OLYMPIA — The Legislature will quit sometime today and return for a special session on the budget at 9 a.m. Tuesday.
Gov. Chris Gregoire, standing with the Democratic and Republican leaders of the House and Senate, said this afternoon they had reached agreement on when the special session will start. How long it will take, however, was less definite. Asked if the Legislature will take the full 30 days available under the state Constitution, she replied: “I hope not, but never say never.”
The session will be narrowly focused on the three major state budgets — general operating, capital projects and transportation — and changes to state law needed to make those budgets work. Those changes may need as many as 60 separate pieces of legislation to pass, and some of them involve “tough policy decisions.”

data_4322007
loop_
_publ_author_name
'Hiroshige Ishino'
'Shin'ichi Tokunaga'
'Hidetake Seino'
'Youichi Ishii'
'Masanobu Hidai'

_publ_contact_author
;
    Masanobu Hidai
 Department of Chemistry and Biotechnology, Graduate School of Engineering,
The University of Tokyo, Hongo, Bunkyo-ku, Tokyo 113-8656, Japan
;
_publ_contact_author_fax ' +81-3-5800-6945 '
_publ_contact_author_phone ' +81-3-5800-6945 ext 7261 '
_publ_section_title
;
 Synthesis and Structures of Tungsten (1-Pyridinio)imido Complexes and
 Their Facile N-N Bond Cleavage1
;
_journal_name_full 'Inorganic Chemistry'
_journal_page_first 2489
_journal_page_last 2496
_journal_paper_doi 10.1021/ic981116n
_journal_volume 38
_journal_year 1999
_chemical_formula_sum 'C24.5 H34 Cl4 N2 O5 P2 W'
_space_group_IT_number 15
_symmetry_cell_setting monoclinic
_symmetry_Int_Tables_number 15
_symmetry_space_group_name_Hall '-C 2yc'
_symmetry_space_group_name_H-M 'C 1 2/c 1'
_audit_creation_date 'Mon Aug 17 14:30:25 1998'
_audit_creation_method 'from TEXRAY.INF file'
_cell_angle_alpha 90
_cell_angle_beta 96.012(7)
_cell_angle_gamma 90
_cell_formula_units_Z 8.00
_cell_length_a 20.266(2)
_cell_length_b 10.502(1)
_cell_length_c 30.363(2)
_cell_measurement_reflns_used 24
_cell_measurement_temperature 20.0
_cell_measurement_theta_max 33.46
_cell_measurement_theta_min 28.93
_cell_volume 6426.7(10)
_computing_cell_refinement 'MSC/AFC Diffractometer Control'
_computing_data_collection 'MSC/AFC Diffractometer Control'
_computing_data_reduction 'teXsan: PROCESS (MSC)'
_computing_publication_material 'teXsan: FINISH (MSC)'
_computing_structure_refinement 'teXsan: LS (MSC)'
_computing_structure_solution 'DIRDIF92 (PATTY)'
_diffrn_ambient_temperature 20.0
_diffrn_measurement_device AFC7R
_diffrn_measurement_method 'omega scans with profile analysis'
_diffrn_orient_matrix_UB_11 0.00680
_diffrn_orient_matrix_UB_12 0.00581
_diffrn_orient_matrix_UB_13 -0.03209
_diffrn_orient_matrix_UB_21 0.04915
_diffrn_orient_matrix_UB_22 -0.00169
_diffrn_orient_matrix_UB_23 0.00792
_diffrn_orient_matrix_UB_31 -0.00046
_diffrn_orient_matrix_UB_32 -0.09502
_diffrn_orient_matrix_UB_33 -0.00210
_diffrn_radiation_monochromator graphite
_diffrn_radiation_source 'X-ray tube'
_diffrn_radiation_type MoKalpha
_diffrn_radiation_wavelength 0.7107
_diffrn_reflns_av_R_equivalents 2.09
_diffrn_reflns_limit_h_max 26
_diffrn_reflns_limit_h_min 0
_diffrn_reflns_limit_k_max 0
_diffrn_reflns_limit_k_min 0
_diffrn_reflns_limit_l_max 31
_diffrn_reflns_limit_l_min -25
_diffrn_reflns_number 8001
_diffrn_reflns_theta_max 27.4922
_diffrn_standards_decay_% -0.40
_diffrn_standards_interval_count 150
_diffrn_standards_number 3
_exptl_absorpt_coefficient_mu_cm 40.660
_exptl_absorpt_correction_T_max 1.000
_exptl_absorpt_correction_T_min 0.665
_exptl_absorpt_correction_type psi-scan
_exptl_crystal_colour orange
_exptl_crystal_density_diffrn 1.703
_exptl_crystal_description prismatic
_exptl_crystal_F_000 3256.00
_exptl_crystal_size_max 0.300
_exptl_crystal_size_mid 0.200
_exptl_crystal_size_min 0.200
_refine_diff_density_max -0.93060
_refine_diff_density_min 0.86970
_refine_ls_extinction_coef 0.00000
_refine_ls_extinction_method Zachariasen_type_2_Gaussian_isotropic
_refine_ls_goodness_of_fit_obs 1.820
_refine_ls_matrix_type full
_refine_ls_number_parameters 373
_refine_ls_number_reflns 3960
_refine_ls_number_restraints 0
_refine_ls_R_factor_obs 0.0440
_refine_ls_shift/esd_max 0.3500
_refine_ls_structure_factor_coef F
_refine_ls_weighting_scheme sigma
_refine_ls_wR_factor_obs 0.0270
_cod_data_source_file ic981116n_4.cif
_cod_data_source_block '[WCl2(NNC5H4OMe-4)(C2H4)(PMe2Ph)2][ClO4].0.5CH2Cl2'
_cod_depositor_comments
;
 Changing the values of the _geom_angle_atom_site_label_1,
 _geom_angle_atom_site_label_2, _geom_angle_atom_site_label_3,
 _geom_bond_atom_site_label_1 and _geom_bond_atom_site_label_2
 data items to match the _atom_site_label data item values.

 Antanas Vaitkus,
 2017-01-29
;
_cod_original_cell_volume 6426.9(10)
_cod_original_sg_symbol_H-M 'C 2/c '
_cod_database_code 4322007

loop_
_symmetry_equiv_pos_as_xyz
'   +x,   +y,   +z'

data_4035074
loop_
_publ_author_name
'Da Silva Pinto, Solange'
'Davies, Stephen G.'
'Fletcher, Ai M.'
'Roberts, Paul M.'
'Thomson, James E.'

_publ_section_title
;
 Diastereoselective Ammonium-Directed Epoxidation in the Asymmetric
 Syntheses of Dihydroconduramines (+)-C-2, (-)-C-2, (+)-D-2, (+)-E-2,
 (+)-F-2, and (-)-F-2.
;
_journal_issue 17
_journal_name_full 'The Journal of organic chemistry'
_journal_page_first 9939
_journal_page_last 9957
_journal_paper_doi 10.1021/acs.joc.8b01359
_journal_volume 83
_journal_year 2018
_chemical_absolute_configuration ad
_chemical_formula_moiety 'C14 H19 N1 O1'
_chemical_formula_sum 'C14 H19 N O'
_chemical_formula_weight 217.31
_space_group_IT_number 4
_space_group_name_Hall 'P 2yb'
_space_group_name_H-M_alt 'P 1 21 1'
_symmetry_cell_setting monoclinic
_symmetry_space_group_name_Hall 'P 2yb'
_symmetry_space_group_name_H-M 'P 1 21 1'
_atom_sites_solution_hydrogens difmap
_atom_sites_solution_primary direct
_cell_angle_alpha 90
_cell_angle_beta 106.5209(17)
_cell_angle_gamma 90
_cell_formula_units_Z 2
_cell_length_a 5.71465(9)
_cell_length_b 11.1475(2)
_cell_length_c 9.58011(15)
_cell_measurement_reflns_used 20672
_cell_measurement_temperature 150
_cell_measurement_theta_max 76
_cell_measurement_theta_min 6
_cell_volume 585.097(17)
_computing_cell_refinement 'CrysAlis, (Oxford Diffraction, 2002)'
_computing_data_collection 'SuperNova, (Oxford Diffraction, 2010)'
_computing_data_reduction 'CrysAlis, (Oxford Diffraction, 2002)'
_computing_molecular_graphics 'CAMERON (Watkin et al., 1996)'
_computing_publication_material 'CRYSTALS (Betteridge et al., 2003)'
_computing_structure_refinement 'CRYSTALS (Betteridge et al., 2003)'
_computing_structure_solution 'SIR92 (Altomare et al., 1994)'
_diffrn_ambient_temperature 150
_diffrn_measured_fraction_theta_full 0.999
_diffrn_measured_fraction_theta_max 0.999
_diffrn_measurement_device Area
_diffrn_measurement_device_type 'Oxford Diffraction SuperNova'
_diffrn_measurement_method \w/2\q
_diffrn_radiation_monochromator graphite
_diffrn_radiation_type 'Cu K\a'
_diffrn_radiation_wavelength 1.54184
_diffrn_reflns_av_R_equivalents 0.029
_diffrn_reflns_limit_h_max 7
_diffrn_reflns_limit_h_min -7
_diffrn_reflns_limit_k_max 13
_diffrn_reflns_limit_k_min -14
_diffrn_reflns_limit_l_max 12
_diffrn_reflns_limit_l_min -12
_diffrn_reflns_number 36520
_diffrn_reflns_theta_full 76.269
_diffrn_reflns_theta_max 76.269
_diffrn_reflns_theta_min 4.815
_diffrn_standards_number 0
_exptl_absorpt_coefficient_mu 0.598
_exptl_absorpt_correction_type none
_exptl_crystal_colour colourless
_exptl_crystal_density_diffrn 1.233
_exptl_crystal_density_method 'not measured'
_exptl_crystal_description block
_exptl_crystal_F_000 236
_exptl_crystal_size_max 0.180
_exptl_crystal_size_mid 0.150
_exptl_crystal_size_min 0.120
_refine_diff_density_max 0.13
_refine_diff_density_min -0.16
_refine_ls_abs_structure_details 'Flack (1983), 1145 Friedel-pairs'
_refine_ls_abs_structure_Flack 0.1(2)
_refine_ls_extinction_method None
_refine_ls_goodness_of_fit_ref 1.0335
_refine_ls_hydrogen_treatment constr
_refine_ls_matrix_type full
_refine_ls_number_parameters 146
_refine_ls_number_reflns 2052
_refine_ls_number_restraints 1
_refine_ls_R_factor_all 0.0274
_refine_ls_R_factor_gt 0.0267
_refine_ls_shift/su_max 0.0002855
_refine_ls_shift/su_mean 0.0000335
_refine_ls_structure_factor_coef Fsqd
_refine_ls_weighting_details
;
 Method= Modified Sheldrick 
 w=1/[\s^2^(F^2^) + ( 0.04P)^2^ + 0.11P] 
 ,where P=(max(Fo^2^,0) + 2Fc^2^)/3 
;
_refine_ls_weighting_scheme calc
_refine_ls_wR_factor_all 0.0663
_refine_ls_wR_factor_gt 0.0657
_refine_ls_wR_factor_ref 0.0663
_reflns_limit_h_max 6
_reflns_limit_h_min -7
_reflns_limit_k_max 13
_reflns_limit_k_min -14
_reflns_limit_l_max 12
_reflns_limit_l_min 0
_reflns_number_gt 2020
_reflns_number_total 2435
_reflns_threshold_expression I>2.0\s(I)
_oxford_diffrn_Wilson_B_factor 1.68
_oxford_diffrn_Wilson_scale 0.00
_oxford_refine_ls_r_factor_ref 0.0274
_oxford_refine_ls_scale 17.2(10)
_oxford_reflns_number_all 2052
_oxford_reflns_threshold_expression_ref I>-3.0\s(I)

The proclamation calling the special session describes its limited scope, and bills not related to the budget won't come up unless Gregoire and the four legislative leaders agree. It is broad enough, however, to include proposed changes to the workers compensation system that would allow voluntary settlements for injured workers, because that has an effect on the budget. There may also be hearings on bills for “revenue enhancements” — tax increases or changes to tax exemptions — although leaders of both parties agree there's not a two-thirds majority to pass such changes.
When asked what legislators should tell state residents who wonder why the Legislature couldn't get its work done in the 105 days alloted — they actually worked 103 days and ended early to spend Easter weekend with families — Gregoire suggested they were at least doing better than the U.S. Congress.